Luyen Chou, founder of the revolutionary GotOne App, took the torch and ran with an update on the latest functionalities and the evolving role of Artificial Intelligence in fisheries data. If you haven’t already, download the Got One app and start logging your catches (past and present) to gain new angling insights while supporting the evolution of data collection. Click here to learn more about the latest ASGA x GotOne collaboration to generate better data for bluefish.

Captain Bailey Short took a break from running the banks of the bayou to fly north and talk about the current fight for redfish conservation in Louisiana. This presentation caught the ears and hearts of attendees, inspired by the relentless passion of the Louisiana guide community and the recent small steps they’ve seen from their efforts. ASGA believes these conversations are critical for uniting “one conservation community.” Regardless of which conservation effort or angling destination you’re talking about, the problems are usually the same. The fish just look a bit different. 

The ASGA team retook the mic to discuss national policy opportunities, climate-ready fisheries, precautionary management and forage fish updates. The Albie Project, a crowd favorite at all ASGA events, rounded out the day’s events headlined by exciting research updates from Ed Kim of the New England Aquarium. Chris Batsavage from the North Carolina DEQ Division of Marine Fisheries recapped a recent win for false albacore management in the mid-Atlantic. You can learn more about precautionary management progress for little tunny by clicking here. Finally, David Borden, former Fisheries Director of the Rhode Island DEM, led a discussion about opportunities to ride this momentum for albie management further up the coast. This collaborative albie session embodies the ASGA ethos of Science, Education and Advocacy, combining groundbreaking research with community education and empowerment to drive conservation-focused management.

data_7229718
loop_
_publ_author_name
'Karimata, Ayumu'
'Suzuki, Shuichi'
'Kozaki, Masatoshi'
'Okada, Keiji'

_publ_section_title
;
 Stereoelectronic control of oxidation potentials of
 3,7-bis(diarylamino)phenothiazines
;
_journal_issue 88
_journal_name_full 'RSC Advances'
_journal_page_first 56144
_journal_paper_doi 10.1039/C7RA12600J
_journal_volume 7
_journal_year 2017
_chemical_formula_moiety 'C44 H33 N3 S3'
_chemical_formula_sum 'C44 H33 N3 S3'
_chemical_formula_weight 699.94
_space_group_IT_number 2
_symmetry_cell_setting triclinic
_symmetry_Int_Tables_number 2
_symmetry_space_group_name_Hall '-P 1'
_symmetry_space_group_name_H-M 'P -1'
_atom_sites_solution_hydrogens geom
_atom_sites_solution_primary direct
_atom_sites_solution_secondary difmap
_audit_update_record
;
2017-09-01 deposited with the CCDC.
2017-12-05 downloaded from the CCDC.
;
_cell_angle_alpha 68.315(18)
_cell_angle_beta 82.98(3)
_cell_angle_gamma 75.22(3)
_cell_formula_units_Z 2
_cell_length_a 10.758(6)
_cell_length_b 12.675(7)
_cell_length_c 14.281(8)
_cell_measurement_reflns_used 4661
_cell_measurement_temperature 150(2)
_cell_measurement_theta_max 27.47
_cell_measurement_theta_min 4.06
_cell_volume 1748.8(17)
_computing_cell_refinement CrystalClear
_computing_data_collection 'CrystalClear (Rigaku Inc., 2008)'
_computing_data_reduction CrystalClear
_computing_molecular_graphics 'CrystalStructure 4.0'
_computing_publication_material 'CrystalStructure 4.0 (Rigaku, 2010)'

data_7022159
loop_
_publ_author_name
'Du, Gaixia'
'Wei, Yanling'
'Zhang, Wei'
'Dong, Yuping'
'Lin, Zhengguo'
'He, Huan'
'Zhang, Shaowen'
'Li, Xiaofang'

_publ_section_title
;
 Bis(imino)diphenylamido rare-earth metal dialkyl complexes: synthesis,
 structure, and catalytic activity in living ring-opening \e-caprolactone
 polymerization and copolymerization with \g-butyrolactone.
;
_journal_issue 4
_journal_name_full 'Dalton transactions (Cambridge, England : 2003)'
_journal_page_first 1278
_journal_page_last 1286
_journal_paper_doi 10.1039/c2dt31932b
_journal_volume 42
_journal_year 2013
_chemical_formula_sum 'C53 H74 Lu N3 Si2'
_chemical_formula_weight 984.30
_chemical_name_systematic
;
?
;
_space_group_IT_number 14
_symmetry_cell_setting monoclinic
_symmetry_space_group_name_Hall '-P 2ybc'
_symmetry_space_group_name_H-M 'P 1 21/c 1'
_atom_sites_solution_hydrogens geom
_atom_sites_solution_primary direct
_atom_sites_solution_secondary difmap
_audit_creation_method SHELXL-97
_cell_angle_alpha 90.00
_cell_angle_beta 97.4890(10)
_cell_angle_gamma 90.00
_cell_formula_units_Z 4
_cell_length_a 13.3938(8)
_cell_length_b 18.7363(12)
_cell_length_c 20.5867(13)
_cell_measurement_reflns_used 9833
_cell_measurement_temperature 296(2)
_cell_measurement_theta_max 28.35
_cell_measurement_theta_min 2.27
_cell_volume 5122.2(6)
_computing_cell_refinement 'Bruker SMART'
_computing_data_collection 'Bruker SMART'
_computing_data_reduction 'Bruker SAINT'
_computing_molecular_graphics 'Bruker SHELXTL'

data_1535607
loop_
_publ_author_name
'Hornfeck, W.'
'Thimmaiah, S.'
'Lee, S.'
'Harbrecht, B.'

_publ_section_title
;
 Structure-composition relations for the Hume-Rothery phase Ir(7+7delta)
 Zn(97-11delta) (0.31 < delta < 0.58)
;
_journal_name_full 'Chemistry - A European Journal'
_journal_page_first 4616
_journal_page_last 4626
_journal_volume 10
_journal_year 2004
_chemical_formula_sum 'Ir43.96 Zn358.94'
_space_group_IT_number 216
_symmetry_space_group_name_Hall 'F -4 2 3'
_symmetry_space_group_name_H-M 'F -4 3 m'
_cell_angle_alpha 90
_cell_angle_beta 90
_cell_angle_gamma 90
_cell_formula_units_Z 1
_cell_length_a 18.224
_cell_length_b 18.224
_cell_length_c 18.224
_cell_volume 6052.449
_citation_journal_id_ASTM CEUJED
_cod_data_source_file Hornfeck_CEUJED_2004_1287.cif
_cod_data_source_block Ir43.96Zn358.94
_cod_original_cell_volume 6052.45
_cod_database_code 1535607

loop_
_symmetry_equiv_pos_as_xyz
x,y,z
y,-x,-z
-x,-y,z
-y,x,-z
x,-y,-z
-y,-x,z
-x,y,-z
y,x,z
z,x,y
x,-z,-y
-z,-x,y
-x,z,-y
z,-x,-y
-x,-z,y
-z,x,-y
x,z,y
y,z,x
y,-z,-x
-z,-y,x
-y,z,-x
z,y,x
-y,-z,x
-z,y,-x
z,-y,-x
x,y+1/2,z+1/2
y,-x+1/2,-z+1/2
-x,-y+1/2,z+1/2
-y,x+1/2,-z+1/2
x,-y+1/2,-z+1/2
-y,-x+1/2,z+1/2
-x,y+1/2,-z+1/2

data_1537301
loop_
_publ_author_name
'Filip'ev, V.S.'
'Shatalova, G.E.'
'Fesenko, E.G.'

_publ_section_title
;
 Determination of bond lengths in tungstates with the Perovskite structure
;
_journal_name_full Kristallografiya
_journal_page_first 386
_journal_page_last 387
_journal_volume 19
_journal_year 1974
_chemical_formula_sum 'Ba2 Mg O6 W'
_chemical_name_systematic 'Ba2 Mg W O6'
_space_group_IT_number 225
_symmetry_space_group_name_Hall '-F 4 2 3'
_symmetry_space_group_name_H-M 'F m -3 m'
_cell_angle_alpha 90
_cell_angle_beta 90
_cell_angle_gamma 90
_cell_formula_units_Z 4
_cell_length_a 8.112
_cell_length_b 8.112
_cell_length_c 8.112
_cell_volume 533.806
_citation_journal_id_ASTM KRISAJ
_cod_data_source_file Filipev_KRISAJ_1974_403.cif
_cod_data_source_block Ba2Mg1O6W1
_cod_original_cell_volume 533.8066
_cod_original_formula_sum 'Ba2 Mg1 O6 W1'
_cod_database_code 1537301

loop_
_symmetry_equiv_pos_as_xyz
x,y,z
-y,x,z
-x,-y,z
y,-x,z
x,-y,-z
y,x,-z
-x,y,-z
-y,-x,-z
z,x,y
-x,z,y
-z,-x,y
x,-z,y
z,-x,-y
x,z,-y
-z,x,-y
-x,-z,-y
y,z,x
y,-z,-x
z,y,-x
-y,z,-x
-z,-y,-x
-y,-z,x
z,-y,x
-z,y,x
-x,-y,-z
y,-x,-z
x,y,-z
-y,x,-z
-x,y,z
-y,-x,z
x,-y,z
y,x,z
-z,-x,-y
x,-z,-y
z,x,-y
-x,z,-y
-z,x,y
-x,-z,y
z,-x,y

The passion, sacrifice and commitment our community continues to show leaves us awestruck. We host our first two symposiums in May on Cape Cod to align on the calendar with the Cheeky Schoolie Tournament (full tourney recap to come). We can’t understate how honored we are that so many respected, tenured and talented individuals from all walks of life chose to spend their day in Woods Hole learning, listening and sharing – especially with miles of beautiful sand dunes, sunny spring weather and cruising striped bass right outside those doors! While this blog provides a brief recap of another successful event in the books, we will be launching a full content catalogue from our speakers to share these campaigns with the masses. A sincere thank you to all those who attended and supported the Association this week.

If you were locked in on learning and missed your chance to grab some of the limited edition ASGA spring apparel at the event, no sweat. You can use code “CHEEKY” in the ASGA Shop through the end of the month for free shipping. If you didn’t attend the event but read this far, feel free to use the code as a thank you!

Tight lines and happy spring angling, ASGA community!